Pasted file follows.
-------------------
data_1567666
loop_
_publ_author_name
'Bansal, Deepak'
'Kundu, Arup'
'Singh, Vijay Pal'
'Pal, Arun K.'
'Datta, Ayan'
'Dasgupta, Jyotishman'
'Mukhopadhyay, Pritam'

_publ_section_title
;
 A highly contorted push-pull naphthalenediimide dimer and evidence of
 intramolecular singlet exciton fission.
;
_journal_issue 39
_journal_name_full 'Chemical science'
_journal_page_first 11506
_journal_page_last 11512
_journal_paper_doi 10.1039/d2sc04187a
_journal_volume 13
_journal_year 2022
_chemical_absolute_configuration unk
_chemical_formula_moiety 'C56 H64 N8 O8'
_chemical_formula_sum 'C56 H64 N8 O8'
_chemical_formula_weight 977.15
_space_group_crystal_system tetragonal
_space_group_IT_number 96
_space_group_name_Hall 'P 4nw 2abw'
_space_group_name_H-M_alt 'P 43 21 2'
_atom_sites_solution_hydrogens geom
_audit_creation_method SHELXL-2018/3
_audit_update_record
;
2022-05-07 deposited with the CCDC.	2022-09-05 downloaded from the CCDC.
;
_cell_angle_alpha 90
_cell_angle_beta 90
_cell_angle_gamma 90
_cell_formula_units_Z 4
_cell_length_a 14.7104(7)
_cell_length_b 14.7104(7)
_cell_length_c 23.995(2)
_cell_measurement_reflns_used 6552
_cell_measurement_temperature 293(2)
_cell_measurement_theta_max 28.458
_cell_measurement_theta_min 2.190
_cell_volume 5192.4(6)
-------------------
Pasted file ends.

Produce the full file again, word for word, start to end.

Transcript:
data_1567666
loop_
_publ_author_name
'Bansal, Deepak'
'Kundu, Arup'
'Singh, Vijay Pal'
'Pal, Arun K.'
'Datta, Ayan'
'Dasgupta, Jyotishman'
'Mukhopadhyay, Pritam'

_publ_section_title
;
 A highly contorted push-pull naphthalenediimide dimer and evidence of
 intramolecular singlet exciton fission.
;
_journal_issue 39
_journal_name_full 'Chemical science'
_journal_page_first 11506
_journal_page_last 11512
_journal_paper_doi 10.1039/d2sc04187a
_journal_volume 13
_journal_year 2022
_chemical_absolute_configuration unk
_chemical_formula_moiety 'C56 H64 N8 O8'
_chemical_formula_sum 'C56 H64 N8 O8'
_chemical_formula_weight 977.15
_space_group_crystal_system tetragonal
_space_group_IT_number 96
_space_group_name_Hall 'P 4nw 2abw'
_space_group_name_H-M_alt 'P 43 21 2'
_atom_sites_solution_hydrogens geom
_audit_creation_method SHELXL-2018/3
_audit_update_record
;
2022-05-07 deposited with the CCDC.	2022-09-05 downloaded from the CCDC.
;
_cell_angle_alpha 90
_cell_angle_beta 90
_cell_angle_gamma 90
_cell_formula_units_Z 4
_cell_length_a 14.7104(7)
_cell_length_b 14.7104(7)
_cell_length_c 23.995(2)
_cell_measurement_reflns_used 6552
_cell_measurement_temperature 293(2)
_cell_measurement_theta_max 28.458
_cell_measurement_theta_min 2.190
_cell_volume 5192.4(6)